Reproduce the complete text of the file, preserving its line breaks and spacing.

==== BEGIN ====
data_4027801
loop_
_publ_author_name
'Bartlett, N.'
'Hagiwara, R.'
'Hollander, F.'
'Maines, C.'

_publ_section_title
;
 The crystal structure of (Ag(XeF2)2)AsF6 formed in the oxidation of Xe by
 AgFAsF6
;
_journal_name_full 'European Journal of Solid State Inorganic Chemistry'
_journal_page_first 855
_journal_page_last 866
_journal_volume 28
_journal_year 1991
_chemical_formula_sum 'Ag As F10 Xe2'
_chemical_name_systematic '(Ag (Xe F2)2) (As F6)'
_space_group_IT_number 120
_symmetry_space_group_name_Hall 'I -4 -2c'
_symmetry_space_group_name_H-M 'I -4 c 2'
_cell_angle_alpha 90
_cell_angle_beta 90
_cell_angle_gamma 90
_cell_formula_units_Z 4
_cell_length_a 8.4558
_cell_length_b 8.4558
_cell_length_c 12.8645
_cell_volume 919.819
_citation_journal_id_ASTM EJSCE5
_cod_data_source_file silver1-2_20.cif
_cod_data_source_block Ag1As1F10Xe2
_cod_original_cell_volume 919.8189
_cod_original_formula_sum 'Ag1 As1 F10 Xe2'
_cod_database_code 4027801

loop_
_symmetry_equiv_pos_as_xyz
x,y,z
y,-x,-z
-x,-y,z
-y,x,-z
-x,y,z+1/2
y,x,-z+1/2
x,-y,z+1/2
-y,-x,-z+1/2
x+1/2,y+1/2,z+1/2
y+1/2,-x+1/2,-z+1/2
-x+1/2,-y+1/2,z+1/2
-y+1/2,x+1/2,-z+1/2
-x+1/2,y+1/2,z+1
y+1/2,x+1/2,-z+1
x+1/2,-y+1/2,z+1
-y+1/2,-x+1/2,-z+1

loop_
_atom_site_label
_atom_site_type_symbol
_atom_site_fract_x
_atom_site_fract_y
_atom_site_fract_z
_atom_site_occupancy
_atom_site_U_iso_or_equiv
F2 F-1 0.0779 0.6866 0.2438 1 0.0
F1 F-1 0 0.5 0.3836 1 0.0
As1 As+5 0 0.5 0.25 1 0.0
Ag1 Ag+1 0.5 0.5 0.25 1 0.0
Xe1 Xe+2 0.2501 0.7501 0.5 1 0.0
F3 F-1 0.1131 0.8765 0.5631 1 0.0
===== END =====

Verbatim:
data_4027801
loop_
_publ_author_name
'Bartlett, N.'
'Hagiwara, R.'
'Hollander, F.'
'Maines, C.'

_publ_section_title
;
 The crystal structure of (Ag(XeF2)2)AsF6 formed in the oxidation of Xe by
 AgFAsF6
;
_journal_name_full 'European Journal of Solid State Inorganic Chemistry'
_journal_page_first 855
_journal_page_last 866
_journal_volume 28
_journal_year 1991
_chemical_formula_sum 'Ag As F10 Xe2'
_chemical_name_systematic '(Ag (Xe F2)2) (As F6)'
_space_group_IT_number 120
_symmetry_space_group_name_Hall 'I -4 -2c'
_symmetry_space_group_name_H-M 'I -4 c 2'
_cell_angle_alpha 90
_cell_angle_beta 90
_cell_angle_gamma 90
_cell_formula_units_Z 4
_cell_length_a 8.4558
_cell_length_b 8.4558
_cell_length_c 12.8645
_cell_volume 919.819
_citation_journal_id_ASTM EJSCE5
_cod_data_source_file silver1-2_20.cif
_cod_data_source_block Ag1As1F10Xe2
_cod_original_cell_volume 919.8189
_cod_original_formula_sum 'Ag1 As1 F10 Xe2'
_cod_database_code 4027801

loop_
_symmetry_equiv_pos_as_xyz
x,y,z
y,-x,-z
-x,-y,z
-y,x,-z
-x,y,z+1/2
y,x,-z+1/2
x,-y,z+1/2
-y,-x,-z+1/2
x+1/2,y+1/2,z+1/2
y+1/2,-x+1/2,-z+1/2
-x+1/2,-y+1/2,z+1/2
-y+1/2,x+1/2,-z+1/2
-x+1/2,y+1/2,z+1
y+1/2,x+1/2,-z+1
x+1/2,-y+1/2,z+1
-y+1/2,-x+1/2,-z+1

loop_
_atom_site_label
_atom_site_type_symbol
_atom_site_fract_x
_atom_site_fract_y
_atom_site_fract_z
_atom_site_occupancy
_atom_site_U_iso_or_equiv
F2 F-1 0.0779 0.6866 0.2438 1 0.0
F1 F-1 0 0.5 0.3836 1 0.0
As1 As+5 0 0.5 0.25 1 0.0
Ag1 Ag+1 0.5 0.5 0.25 1 0.0
Xe1 Xe+2 0.2501 0.7501 0.5 1 0.0
F3 F-1 0.1131 0.8765 0.5631 1 0.0